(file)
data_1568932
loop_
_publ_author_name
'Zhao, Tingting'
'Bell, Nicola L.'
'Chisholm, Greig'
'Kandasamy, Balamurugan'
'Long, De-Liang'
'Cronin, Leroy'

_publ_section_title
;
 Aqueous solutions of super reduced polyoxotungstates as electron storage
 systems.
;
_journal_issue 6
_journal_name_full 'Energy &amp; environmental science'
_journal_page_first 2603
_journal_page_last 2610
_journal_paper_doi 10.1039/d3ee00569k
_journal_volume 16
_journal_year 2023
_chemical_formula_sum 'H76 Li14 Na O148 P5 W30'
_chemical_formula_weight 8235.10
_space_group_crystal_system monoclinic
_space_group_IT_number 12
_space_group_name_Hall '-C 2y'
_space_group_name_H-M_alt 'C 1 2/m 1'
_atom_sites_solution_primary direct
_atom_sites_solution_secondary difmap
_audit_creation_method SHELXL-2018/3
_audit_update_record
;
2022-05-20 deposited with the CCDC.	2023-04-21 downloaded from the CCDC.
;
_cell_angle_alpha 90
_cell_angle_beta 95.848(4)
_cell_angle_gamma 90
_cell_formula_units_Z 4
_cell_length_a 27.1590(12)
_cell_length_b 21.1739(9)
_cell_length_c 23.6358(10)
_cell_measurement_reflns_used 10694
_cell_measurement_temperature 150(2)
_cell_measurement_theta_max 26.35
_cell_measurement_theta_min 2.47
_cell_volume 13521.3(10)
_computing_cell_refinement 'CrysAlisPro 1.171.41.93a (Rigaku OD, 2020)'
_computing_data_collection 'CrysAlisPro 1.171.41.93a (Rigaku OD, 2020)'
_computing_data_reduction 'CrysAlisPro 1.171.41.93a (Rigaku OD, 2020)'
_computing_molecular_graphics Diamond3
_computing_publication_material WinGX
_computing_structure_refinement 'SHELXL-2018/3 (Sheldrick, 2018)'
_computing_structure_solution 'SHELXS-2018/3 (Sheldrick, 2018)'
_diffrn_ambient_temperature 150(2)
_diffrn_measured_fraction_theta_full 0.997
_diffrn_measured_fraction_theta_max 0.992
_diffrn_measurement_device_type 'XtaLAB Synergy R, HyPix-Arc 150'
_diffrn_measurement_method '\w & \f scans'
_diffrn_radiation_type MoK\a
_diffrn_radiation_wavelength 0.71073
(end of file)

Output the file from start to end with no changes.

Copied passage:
data_1568932
loop_
_publ_author_name
'Zhao, Tingting'
'Bell, Nicola L.'
'Chisholm, Greig'
'Kandasamy, Balamurugan'
'Long, De-Liang'
'Cronin, Leroy'

_publ_section_title
;
 Aqueous solutions of super reduced polyoxotungstates as electron storage
 systems.
;
_journal_issue 6
_journal_name_full 'Energy &amp; environmental science'
_journal_page_first 2603
_journal_page_last 2610
_journal_paper_doi 10.1039/d3ee00569k
_journal_volume 16
_journal_year 2023
_chemical_formula_sum 'H76 Li14 Na O148 P5 W30'
_chemical_formula_weight 8235.10
_space_group_crystal_system monoclinic
_space_group_IT_number 12
_space_group_name_Hall '-C 2y'
_space_group_name_H-M_alt 'C 1 2/m 1'
_atom_sites_solution_primary direct
_atom_sites_solution_secondary difmap
_audit_creation_method SHELXL-2018/3
_audit_update_record
;
2022-05-20 deposited with the CCDC.	2023-04-21 downloaded from the CCDC.
;
_cell_angle_alpha 90
_cell_angle_beta 95.848(4)
_cell_angle_gamma 90
_cell_formula_units_Z 4
_cell_length_a 27.1590(12)
_cell_length_b 21.1739(9)
_cell_length_c 23.6358(10)
_cell_measurement_reflns_used 10694
_cell_measurement_temperature 150(2)
_cell_measurement_theta_max 26.35
_cell_measurement_theta_min 2.47
_cell_volume 13521.3(10)
_computing_cell_refinement 'CrysAlisPro 1.171.41.93a (Rigaku OD, 2020)'
_computing_data_collection 'CrysAlisPro 1.171.41.93a (Rigaku OD, 2020)'
_computing_data_reduction 'CrysAlisPro 1.171.41.93a (Rigaku OD, 2020)'
_computing_molecular_graphics Diamond3
_computing_publication_material WinGX
_computing_structure_refinement 'SHELXL-2018/3 (Sheldrick, 2018)'
_computing_structure_solution 'SHELXS-2018/3 (Sheldrick, 2018)'
_diffrn_ambient_temperature 150(2)
_diffrn_measured_fraction_theta_full 0.997
_diffrn_measured_fraction_theta_max 0.992
_diffrn_measurement_device_type 'XtaLAB Synergy R, HyPix-Arc 150'
_diffrn_measurement_method '\w & \f scans'
_diffrn_radiation_type MoK\a
_diffrn_radiation_wavelength 0.71073